The android robot EveR 6 and conductor Soo-Yeoul Choi co-conducted a performance of six pieces with the Korean National Symphony Orchestra...
A robot graced the stage at the National Theatre of Korea to conduct the Korean National Symphony Orchestra on June 30, marking South Korea’s first robot-conductor public appearance.
EveR 6, the android that co-conducted the performance titled “Absence,“ is a design produced by the Korea Institute of Industrial Technology (KITECH). The robot is equipped with a humanoid face and has a human-life form with a torso, two arms, a neck and a head.
KITECH trained EveR 6 through “motion capture” technology via sensor attachments that digitally record a conductor’s baton trajectory. The robot is also trained to keep track of the speed of the baton’s movements.
Before the performance, the theatre released a teaser video on its YouTube channel, showing glimpses into the rehearsal and training process.
The robot was joined on stage by conductor Soo-Yeoul Choi, who co-conducted the performance. Choi is reported to have said that one of the most challenging aspects for robots is “real-time interaction and communication,” particularly in the musical context.
He said EveR 6’s “critical weakness” is that it cannot listen. However, Choi also said that “the robot was able to present such detailed moves much better than I had imagined.“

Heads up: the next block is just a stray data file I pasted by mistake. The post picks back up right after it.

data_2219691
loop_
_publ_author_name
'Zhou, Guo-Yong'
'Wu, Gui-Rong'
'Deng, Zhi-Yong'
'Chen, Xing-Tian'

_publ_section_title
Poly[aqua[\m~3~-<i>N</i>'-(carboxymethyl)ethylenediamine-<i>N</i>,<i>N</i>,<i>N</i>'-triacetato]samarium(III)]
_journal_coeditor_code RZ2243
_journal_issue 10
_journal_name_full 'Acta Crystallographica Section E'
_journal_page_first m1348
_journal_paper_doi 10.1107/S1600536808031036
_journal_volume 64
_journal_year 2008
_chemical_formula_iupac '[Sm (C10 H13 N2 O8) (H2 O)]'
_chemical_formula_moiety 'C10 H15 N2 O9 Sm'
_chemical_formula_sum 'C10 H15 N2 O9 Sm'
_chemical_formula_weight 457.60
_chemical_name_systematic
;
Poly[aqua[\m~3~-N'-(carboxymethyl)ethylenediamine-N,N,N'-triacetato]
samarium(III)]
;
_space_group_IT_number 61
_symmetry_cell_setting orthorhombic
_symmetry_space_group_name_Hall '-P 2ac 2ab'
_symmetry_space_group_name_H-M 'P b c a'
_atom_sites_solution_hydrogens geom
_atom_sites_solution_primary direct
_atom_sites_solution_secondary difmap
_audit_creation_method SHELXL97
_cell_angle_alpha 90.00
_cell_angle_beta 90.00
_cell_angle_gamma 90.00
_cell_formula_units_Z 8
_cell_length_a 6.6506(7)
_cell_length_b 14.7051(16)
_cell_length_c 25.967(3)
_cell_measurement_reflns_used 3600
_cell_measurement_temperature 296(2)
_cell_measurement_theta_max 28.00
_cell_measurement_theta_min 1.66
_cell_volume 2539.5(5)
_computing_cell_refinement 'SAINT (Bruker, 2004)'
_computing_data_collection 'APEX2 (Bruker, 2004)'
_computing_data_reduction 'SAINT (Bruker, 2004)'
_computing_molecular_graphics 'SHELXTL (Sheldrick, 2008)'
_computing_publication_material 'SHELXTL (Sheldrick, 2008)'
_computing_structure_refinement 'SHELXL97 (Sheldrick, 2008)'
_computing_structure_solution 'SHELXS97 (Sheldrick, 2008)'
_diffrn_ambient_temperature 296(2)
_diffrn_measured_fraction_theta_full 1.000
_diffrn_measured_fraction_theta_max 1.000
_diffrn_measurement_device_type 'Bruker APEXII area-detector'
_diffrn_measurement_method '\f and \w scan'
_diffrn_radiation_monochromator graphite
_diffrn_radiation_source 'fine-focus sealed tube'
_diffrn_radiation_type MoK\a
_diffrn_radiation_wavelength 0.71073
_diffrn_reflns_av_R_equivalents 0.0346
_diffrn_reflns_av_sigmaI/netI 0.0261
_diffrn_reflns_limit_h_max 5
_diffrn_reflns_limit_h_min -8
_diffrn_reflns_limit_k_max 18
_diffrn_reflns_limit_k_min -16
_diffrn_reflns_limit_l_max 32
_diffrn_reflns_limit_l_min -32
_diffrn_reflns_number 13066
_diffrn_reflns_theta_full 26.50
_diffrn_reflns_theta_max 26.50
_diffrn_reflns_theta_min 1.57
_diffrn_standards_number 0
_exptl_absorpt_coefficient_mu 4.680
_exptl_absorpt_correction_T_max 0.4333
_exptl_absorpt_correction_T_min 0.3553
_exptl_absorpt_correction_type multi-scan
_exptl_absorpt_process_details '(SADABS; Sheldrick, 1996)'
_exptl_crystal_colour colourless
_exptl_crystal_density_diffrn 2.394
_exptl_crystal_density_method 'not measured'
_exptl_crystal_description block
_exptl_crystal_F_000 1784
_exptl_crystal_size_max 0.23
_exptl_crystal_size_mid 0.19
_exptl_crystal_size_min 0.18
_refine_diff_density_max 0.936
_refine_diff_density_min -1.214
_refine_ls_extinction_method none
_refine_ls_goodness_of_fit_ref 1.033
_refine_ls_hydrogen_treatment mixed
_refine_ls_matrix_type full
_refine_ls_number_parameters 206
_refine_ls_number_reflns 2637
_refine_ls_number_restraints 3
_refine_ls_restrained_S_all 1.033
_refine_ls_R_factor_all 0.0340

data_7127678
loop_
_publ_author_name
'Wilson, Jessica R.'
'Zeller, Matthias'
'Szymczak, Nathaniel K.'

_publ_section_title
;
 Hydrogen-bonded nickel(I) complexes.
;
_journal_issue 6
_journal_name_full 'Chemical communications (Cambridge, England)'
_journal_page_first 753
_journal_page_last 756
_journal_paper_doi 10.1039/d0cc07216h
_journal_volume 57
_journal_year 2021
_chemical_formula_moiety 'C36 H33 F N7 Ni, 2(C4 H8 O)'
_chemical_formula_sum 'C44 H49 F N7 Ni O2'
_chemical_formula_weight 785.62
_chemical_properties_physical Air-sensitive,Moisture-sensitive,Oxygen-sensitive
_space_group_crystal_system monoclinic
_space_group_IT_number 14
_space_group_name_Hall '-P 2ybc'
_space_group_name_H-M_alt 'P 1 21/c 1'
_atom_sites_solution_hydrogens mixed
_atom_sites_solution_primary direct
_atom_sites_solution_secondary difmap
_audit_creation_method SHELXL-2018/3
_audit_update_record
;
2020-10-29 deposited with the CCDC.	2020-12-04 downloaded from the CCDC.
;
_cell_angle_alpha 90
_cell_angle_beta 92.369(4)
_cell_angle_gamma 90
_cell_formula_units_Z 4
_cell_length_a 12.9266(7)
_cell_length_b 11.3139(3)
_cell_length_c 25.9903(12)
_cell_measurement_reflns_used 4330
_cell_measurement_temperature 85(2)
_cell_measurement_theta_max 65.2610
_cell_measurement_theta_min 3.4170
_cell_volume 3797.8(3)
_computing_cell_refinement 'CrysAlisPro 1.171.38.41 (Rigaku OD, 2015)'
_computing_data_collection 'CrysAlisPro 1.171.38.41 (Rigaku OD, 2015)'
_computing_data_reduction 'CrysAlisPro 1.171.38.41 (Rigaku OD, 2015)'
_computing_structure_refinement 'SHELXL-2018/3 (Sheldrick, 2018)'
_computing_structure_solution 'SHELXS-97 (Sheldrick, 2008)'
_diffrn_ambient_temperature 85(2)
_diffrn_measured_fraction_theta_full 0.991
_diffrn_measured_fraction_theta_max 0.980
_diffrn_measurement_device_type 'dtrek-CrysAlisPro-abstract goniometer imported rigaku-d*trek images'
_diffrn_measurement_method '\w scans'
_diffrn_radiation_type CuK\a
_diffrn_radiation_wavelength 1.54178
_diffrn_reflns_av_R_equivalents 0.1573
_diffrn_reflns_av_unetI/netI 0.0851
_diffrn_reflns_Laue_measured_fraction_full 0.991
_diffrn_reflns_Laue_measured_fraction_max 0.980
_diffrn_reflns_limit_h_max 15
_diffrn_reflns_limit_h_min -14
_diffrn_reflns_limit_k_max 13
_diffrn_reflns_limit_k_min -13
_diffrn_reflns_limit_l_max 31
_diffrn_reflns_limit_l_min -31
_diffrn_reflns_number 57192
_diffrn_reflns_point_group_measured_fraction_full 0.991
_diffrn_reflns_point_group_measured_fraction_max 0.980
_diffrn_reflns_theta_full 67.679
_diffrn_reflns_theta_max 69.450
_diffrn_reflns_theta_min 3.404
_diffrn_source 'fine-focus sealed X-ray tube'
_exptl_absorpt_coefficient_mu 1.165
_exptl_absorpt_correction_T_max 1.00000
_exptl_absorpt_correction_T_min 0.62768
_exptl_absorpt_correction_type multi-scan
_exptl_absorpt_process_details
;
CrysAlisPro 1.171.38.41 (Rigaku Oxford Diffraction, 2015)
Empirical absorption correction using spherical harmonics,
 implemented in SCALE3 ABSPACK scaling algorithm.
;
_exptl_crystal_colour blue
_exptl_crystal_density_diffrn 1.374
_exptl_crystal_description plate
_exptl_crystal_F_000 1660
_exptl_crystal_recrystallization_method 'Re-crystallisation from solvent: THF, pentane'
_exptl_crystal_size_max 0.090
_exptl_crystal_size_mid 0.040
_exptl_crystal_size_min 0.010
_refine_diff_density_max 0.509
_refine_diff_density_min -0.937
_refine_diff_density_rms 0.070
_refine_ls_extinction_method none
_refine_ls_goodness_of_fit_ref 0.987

예술과 기술의 만남— 국립극장 (@ntok_) June 30, 2023
안드로이드 로봇 에버6 와
지휘자 최수열 이 함께하는 국악관현악,
지휘자의 부재(不在)를 통해
지휘자의 가치를 찾아가는 여정 어떻게 보셨나요
댓글을 통해 여러분들의 소감도 들려주세요👂🏻 pic.twitter.com/cklul89RYg
Choi and EveR 6 both took turns conducting pieces, with the robot guiding three of five pieces and then performed one-piece side by side. After the concert, Choi said:
“It was a recital that showed that (robots and humans) can co-exist and complement each other, rather than one replacing the other.“
Cointelegraph reached out to the Korean National Symphony Orchestra for comments from the musicians who were conducted by the android but didn’t immediately get a response.
Audience members in attendance were mixed, with one concertgoer Lee Young-ji commenting on the robot’s skill to keep rhythm. The attendee said it lacked “breath” and that:
“It seemed there was some work to be done for the robot to do the job.”
Another audience member, Song In-ho, said the robot performed at a very basic level and would be able to do more if equipped with an artificial intelligence (AI) system that could help it understand and analyze the music.
Nonetheless, the performance was the first of its kind in South Korea. Previously, a robot created by Honda called Asimo guest-conducted a performance with the Detroit Symphony Orchestra in 2008.
In 2017, a robot named YuMi guest-conducted a performance in Switzerland. In 2020, a Japanese-designed robot named Alter 3 conducted a seven-minute piece of music deemed an “android opera” called Scary Beauty.